John was later ordained in 1967.  He served as a curate at St James' Styvechale, was one of the founding members of the Coventry East Team Ministry, and then served for 23 years at Fillongley and Corley. 

 


From Warwick to Kenilworth

 

John and I decided to join Bishop Christopher on his Southern Pilgrimage and on Wednesday 28th March we set off to catch the bus from Kenilworth to All Saints Church Emscote. On the same bus was Rev Jim Perryman from Leek Wootton church and the three of us made our way together to the meeting place.

 

We joined the rest of the party, that had started out that morning from St Nicholas church Radford Semele, and managed to get there in time to join them in prayer before setting off. We were a small party and led by Rev Richard Awre from St Nicholas Church Kenilworth, we started out from All Saints walking along the canal out to the BP Garage on the “Woodloes Roundabout” and then turning off the main road, before we reached the Saxon Mill, to head across open countryside.  We skirted the golf course at Leek Wootton and continued across beautiful countryside until we reached Rouncil Lane, where we found the footpath that would take us to Kenilworth Castle and our finishing point at St Nicholas Church for a very welcome cuppa and a rest before Bishop Christopher gathered us together in prayer to finalise that stage of the Pilgrimage.

 

It was a lovely afternoon, with warm sunshine and clear blue skies. We counted many wild flowers including wood anemones. The great bonus was getting to know people from other churches and talking to them as we walked. Bishop Christopher did not seem that weary although he had already walked many miles and had many more still to do. If this event is ever repeated we recommend it strongly to you all.

 

Christine Butler
St Mary Magdalene’s Church, Lillington

 

 

A Coventry Way is a 40-mile footpath that encircles the city.  The idea for the footpath was conceived by Cyril Bean in the early seventies, and his story is told on A Coventry Way website.  Sadly, Cyril died on 23 March 2012 (just three days before the Coventry Pilgrimage) at the age of 82.

 

The 'A Coventry Way Association' (ACWA) works hard to promote and maintain the footpath.  Bob Carey, Chairman of the Association, explained that every month a small working party improves a section of the path.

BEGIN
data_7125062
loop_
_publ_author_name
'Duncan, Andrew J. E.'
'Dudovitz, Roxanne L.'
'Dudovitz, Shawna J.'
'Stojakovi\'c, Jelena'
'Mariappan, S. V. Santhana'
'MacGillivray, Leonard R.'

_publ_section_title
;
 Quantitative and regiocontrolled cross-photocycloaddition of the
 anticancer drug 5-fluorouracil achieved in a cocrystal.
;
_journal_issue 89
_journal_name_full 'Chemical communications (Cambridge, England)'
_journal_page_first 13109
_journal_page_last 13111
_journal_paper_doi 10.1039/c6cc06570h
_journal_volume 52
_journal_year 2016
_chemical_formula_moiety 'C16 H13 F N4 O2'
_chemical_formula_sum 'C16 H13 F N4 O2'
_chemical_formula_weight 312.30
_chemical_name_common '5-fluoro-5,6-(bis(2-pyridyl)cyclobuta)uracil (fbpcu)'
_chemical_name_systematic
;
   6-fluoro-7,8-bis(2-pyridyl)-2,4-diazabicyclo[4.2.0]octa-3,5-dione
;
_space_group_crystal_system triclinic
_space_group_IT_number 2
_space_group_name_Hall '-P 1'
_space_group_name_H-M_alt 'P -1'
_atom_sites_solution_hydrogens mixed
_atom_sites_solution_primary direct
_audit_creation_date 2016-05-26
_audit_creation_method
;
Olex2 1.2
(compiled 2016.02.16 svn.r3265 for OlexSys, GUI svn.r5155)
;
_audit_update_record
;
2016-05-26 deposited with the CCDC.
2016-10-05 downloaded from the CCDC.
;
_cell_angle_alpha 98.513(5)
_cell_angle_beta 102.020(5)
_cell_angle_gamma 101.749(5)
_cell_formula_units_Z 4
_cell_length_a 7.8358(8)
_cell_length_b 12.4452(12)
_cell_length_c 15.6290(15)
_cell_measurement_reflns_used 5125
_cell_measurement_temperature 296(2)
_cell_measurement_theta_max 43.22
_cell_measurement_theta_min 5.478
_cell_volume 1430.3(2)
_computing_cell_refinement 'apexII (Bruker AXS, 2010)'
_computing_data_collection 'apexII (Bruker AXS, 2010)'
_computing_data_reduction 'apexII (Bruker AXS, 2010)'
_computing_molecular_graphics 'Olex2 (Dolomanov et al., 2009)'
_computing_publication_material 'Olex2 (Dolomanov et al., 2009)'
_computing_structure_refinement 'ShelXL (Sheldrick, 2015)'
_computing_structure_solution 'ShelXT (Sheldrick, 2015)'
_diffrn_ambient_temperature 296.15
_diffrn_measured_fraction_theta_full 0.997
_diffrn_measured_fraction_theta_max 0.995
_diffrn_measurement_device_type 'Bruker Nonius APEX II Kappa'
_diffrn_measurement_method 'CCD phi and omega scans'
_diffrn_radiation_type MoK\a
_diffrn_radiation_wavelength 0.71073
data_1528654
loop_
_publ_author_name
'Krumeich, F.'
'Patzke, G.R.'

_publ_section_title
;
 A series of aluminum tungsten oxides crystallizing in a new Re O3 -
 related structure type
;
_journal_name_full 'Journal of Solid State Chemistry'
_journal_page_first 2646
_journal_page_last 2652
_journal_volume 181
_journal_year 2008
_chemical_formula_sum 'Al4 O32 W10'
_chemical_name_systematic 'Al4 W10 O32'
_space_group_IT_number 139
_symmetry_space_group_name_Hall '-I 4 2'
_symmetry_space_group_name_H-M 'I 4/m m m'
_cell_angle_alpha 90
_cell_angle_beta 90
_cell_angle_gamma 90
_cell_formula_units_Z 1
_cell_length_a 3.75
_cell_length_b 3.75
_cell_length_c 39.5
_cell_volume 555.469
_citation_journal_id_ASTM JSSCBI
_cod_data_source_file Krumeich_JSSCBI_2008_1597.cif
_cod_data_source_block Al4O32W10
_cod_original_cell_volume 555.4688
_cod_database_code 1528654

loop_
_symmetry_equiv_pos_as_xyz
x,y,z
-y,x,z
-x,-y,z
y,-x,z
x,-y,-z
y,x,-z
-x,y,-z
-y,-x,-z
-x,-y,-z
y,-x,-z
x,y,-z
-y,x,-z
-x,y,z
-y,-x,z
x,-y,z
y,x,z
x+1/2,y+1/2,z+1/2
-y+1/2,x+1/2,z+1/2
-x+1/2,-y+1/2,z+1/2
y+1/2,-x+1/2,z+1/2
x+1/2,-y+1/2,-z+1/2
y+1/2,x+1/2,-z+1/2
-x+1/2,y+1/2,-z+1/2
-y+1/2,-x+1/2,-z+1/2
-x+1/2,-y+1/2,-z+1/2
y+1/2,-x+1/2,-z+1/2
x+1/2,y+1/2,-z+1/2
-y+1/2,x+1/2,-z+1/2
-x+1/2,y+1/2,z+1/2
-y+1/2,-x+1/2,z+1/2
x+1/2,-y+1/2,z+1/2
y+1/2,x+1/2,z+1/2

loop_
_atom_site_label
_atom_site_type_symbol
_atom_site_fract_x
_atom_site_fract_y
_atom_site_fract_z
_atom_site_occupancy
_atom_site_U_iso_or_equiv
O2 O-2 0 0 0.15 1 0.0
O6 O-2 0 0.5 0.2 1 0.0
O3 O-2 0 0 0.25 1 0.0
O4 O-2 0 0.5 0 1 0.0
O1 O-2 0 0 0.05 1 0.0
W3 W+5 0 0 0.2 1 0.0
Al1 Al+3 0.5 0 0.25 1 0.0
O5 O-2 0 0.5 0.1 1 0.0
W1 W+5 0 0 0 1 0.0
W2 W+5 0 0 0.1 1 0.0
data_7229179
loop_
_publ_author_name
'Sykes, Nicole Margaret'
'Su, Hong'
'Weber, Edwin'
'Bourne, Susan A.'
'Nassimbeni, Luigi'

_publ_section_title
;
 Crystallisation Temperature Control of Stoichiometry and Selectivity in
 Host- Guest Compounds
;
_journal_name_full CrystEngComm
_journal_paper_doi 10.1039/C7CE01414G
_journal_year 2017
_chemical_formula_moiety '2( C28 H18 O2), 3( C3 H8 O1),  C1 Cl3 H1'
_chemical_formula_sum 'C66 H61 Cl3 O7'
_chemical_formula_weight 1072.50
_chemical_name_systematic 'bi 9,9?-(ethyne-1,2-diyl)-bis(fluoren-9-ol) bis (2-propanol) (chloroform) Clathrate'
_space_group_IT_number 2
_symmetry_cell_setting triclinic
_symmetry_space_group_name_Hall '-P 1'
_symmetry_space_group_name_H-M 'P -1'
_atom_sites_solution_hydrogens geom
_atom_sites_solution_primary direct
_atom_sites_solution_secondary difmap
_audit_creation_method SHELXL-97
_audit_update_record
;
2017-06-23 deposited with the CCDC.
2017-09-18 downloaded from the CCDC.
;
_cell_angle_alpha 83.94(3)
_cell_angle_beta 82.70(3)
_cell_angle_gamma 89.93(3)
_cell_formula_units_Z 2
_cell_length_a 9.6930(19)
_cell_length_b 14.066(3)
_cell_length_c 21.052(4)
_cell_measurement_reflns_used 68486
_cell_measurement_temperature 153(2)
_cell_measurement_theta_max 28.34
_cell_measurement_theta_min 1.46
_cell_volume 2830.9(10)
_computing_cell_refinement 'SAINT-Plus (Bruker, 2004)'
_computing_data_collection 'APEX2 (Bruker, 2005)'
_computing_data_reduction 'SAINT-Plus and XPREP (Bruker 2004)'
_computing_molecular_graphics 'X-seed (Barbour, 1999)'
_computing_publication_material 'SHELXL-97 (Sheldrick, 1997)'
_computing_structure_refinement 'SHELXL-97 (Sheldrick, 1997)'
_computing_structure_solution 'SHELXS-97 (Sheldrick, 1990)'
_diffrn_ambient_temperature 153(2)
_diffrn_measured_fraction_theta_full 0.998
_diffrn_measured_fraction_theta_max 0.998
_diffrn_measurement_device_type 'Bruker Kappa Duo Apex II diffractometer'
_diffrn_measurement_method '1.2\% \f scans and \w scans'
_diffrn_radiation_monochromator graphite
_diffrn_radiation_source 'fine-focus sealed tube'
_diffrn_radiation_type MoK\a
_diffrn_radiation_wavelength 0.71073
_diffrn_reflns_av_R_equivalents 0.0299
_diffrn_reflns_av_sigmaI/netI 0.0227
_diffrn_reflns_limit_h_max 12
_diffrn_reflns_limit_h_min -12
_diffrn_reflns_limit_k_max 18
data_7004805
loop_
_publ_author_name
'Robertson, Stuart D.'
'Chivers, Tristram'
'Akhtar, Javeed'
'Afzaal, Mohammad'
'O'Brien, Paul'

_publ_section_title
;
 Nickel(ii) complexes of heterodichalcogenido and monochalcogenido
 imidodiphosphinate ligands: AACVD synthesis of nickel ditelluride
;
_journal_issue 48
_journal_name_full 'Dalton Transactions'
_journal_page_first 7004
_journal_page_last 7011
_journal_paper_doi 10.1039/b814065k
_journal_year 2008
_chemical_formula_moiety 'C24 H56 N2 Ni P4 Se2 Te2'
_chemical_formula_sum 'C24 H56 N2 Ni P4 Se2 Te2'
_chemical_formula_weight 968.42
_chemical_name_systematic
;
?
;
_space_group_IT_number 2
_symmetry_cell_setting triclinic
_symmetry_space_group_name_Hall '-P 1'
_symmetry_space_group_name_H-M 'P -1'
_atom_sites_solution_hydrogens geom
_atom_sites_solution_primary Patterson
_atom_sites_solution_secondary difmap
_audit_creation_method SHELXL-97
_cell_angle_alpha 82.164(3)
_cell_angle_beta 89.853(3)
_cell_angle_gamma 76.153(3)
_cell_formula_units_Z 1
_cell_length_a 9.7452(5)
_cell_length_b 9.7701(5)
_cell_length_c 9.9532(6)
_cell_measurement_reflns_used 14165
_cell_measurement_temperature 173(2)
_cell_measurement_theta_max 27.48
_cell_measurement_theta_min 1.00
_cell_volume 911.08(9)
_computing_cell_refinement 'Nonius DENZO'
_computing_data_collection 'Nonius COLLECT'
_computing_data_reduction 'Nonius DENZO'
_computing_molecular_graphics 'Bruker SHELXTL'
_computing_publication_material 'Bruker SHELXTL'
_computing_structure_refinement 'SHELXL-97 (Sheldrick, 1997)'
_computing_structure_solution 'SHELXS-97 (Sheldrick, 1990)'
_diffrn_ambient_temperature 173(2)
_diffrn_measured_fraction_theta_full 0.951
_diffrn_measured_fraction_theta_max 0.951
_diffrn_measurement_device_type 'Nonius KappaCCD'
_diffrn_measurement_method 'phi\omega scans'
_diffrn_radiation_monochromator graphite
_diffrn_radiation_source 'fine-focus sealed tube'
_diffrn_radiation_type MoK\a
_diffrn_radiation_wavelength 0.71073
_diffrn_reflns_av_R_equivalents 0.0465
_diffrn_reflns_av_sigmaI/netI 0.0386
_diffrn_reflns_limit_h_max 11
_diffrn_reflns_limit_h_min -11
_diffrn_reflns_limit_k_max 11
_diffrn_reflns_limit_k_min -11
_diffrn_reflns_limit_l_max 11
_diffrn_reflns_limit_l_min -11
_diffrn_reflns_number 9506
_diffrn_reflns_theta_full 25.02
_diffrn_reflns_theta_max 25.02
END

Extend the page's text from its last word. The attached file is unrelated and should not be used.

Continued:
The ACWA has been extremely helpful during the planning and walking of the Coventry Pilgrimage.  They kindly gave permission for the Planning Group to make free use of the Association's route booklet.  Bob joined the pilgrims on a couple of occasions said, "We were delighted to be approached about the Pilgrimage.  It's been great to meet so many nice people, and it's also been a good way of promoting the Coventry Way footpath."


Links to other websites
 

 

Some great photos from Steve Cox

 

The Sherbourne Valley Trust

 

A Coventry Way Association
 

 

 


A Coventry Way
 

Pilgrims walking A Coventry Way.

 


And finally ...a very different approach

 

In Willenhall, we took a different approach to the Pilgrimage, and found it a very positive experience.
 
We decided to spend the week walking within our parish - so we spent time every day on a prayer walk, during which we walked on and prayed for every street in the parish.  I was joined each day by a slightly different group of church members, and we shared stories as we walked, about the parish, local events and prayer needs for those we knew locally.
 
We often stopped to talk to others walking along the streets and were asked for specific prayers in different places. Church members who live within the parish, saw parts of it that they hadn't seen for years and we observed changes in the community that we are a part of. All who took part said afterwards "we must do this more regularly".
 
On Palm Sunday, we walked from our parish into the cathedral, meeting with other churches from our Deanery along the way. It was a great feeling to be joined with so many others from across the Diocese in celebration and prayer at the beginning of this very Holy Week.
 
Katrina Scott
Vicar of Willenhall